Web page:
Happy New Year! I look forward to a fun year of blogging – I have a number of hopefully interesting posts brewing involving: text analytics, college athletic conference comparisons, Big Data, the Open Source movement, former employers, and of course, chessboxing. The caveat is that I only post when it doesn’t cut into my regular work, and I really can’t spare much time these days. So we’ll see how much of that I get to!
The top response includes a breakdown of the various engineering roles at Facebook, including “Analyst”:
Analyst: when we’d get too carried away in debates in meetings, one of the eng managers would often remark: "warning: we are entering a data-free zone." The meaning was that without grounding our arguments in data, we’re just talking about opinions. The analysts at FB are crucial for keeping everyone grounded in actual numbers. How well/badly are we doing? What should be our measure of success? How do we tell if something is broken? Analysts play a huge role at Facebook, which will continue to be true as the company grows larger.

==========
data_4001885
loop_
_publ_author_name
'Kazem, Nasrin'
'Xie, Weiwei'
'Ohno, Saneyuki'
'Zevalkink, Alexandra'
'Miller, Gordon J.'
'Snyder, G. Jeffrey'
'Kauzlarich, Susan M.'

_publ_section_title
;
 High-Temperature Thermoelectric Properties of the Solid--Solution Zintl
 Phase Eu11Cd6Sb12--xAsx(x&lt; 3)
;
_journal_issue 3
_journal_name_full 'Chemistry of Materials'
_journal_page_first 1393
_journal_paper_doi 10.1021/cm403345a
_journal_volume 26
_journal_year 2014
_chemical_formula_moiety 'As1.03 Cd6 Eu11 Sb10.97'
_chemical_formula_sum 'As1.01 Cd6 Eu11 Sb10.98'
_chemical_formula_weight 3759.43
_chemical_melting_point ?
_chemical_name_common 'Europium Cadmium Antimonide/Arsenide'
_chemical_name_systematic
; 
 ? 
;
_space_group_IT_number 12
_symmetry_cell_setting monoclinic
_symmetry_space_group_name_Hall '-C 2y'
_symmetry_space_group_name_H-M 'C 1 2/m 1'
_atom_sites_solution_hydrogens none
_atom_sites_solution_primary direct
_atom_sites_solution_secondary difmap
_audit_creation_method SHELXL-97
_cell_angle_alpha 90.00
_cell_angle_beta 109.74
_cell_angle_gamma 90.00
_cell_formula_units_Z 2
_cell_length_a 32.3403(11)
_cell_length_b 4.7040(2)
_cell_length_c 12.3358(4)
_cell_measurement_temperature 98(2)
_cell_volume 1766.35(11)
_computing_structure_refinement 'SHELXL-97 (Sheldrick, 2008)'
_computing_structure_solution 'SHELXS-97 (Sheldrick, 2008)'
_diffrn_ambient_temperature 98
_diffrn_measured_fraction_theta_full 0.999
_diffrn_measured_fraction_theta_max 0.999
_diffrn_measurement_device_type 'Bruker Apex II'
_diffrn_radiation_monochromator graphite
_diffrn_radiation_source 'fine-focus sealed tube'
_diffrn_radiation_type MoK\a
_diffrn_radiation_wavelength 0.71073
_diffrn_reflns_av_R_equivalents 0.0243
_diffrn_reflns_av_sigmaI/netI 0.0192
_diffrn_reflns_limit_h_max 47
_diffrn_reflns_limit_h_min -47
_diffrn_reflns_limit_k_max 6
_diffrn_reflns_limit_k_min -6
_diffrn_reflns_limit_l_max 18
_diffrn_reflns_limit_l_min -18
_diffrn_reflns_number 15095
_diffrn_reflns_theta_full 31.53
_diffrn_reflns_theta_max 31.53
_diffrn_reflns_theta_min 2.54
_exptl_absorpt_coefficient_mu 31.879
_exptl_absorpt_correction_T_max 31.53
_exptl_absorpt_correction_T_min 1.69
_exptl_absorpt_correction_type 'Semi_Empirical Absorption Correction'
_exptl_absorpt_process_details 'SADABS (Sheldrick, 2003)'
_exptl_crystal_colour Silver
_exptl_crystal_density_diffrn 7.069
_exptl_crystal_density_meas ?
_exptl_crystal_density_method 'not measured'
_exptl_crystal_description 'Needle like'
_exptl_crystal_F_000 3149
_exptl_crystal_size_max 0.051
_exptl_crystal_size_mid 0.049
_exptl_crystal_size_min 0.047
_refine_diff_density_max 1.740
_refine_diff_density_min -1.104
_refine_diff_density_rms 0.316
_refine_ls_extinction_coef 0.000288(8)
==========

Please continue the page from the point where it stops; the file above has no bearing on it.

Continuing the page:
This strikes me as a pretty good idea.
The obvious counter is, “Do you really need a separate job description for this? Shouldn’t everyone on the team be an Analyst? Shouldn’t everyone use data to inform decisions?” Well, yes, certainly. But I like the idea of a defined role that attaches this responsibility to a particular person. After all, everyone on an engineering team should be concerned about quality, yet most agree that it is a good idea to have a Test/QA job function. Just as an effective QA team builds a culture that values quality, an effective analyst has the potential to build a culture of data-driven decision making. Additionally, by having an Analyst role this allows for specialization in the form of techniques (regression, data mining, optimization, data collection) and tools – just as many engineering teams have a “performance guru” who can profile anything, anywhere, any time.
On the other hand, I’m speculating. I have never worked on a team with such a role. Have you?
(Thanks to Michael Trick for the tip!)
Okay, so what is “better” anyway? I get the sense that for many operations research insiders, “better” is another word for “faster”, but that is wrong, wrong, wrong. “Better” means different things to different people. For example:
- More accurate.
- Less prone to failure.
- Easier to use by a broader set of people.
- Faster to develop a solution.